Workplace accident claim

Workplace accidents should be prevented

Workplace accidents are avoidable, which means accidents at work should not happen. Compensation can be claimed for the consequences of a workplace accident.

The workplace must be risk assessed to avoid accidents and injury at work. If a proper assessment is carried, out why do accidents still happen?

We want to look at the reasons why health and safety in the workplace is seen as a nuisance rather than a positive force.

The consequences of a workplace accident are usually serious, for the injured worker and also for the employer. Employers and companies often complain about the heavy burden of health and safety, but the human and financial consequences of a workplace accident and a workplace accident claim are serious too.

The consequences of a workplace accident for the employer are:

  • An employee injured at work will be off work.
  • Sick pay will be paid.
  • Investigation into the accident will be necessary.
  • Report to the Health and Safety Executive under the RIDDOR – The Reporting of Injuries, Diseases and Dangerous Occurrences Regulations 1995.
  • Report to and investigation by employer’s liability insurance company.
  • Administration for payment and absence.
  • Management time to ensure workplace continues efficiently in absence of the injured employee.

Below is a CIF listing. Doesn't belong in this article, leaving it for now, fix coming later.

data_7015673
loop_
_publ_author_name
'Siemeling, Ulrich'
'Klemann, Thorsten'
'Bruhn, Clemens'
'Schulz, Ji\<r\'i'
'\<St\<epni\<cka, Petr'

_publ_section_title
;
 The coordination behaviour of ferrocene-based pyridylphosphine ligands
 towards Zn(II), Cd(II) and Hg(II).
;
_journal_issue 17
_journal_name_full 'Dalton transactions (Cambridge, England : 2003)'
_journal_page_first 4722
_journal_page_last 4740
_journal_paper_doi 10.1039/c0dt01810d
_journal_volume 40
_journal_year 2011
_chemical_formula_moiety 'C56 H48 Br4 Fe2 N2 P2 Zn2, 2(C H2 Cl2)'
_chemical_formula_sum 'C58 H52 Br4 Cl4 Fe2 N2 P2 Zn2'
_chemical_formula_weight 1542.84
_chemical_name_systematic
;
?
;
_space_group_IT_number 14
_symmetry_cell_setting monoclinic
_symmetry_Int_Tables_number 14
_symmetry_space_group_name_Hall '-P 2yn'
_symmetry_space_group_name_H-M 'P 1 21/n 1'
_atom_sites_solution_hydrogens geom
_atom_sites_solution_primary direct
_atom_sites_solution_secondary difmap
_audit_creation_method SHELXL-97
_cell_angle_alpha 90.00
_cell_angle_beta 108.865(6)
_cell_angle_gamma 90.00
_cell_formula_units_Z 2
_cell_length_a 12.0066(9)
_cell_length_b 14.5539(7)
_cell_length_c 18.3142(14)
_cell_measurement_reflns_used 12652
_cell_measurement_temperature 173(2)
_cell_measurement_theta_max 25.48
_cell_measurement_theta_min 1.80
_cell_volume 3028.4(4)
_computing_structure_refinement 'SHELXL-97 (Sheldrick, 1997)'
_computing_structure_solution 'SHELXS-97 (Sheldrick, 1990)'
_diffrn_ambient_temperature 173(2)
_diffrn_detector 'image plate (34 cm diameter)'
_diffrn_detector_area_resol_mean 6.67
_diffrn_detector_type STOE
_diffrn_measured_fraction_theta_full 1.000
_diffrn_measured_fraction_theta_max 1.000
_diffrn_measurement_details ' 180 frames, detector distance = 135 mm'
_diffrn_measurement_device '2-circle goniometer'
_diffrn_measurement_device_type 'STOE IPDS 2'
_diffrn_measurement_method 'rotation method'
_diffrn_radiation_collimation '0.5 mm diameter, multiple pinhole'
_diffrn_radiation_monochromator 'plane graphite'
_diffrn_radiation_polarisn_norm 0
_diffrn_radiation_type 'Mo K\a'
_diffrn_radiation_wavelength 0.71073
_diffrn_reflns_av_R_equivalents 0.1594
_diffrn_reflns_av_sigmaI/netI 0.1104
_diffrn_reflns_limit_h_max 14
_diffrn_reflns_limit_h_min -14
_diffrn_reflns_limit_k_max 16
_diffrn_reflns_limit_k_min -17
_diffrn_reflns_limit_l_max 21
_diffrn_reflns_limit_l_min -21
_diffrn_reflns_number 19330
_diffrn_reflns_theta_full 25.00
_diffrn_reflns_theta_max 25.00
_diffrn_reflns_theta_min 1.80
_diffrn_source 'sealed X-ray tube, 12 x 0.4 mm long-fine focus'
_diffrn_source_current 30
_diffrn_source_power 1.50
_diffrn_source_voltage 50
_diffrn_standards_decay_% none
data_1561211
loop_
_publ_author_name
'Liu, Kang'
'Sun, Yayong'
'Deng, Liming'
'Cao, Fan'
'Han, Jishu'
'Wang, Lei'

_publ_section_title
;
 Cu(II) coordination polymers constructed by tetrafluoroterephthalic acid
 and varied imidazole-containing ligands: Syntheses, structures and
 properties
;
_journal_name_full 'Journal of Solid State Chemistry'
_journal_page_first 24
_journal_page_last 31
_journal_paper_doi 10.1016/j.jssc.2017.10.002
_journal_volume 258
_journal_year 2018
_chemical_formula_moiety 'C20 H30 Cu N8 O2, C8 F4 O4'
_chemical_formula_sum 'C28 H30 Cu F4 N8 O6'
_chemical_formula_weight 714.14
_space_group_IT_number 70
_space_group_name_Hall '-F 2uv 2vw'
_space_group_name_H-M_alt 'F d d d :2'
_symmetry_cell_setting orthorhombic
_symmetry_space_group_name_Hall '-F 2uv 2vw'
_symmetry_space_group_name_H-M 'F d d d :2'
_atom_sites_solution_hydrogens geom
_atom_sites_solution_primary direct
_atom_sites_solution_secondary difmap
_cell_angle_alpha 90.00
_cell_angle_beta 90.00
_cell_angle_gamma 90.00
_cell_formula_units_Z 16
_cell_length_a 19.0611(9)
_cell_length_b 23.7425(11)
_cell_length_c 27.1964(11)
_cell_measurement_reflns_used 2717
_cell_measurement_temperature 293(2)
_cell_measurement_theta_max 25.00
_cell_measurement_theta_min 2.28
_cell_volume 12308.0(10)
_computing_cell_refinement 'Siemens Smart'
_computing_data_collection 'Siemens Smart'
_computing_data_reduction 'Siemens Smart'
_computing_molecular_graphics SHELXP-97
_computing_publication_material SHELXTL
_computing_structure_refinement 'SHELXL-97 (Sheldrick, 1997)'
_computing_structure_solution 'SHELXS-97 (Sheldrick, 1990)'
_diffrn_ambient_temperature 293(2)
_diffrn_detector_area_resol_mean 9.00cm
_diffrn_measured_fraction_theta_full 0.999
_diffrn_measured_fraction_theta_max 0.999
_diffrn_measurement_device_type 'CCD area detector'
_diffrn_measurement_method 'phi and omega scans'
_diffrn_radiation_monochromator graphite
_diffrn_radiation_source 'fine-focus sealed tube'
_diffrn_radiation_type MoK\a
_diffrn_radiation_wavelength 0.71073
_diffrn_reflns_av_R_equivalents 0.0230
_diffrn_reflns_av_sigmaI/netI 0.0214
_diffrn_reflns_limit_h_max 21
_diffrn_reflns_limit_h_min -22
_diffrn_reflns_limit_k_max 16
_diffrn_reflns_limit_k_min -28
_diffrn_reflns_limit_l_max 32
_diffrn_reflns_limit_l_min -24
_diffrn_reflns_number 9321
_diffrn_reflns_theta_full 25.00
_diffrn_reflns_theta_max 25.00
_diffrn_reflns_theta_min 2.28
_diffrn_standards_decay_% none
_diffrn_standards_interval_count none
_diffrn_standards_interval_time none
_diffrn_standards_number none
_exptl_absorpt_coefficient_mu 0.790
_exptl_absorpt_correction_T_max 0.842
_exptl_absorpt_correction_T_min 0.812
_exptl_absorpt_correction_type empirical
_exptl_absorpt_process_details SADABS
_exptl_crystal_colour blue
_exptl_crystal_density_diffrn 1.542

If you look at the consequences of a personal injury at work, why on earth would an employer complain about the need to keep its employees safe in the workplace?

One answer is the way in which companies have been advised by health and safety consultants. The current law demands that an employer carry out a risk assessment of the workplace and its processes. That is a good and positive thing to do, but much of the advice offered has led to unnecessary complication and expense.

Too much time and emphasis is placed on evidencing that a risk assessment has been undertaken, rather than actually looking at the workplace and the processes. Companies have been sold software packages that produce long lists of processes, the likely risks and steps necessary to protect employees from personal injury at work. The trouble is these assessments are prepared on computers, involve ticking boxes and mean the person undertaking the risk assessment is sitting on a chair in an office rather than being out in the workplace.

Companies and employers have been terrorised by fear of criminal, and sometimes individual, prosecution. They have been led down the road of protecting themselves with paperwork.

Some systems, if used correctly, can be helpful, as long as they remember to engage with reality. The people who know the risks are those on the shop floor, the machine operators, the forklift truck drivers, the team leaders and foremen and those who represent the workforce. A much better risk assessment would be achieved by looking at the history of accidents at the workplace and near misses, then engaging with all involved to bring about a safer workplace.

Workplace accidents produce workplace accident claims for compensation, but the aim must be to produce a safe place of work in the first place.

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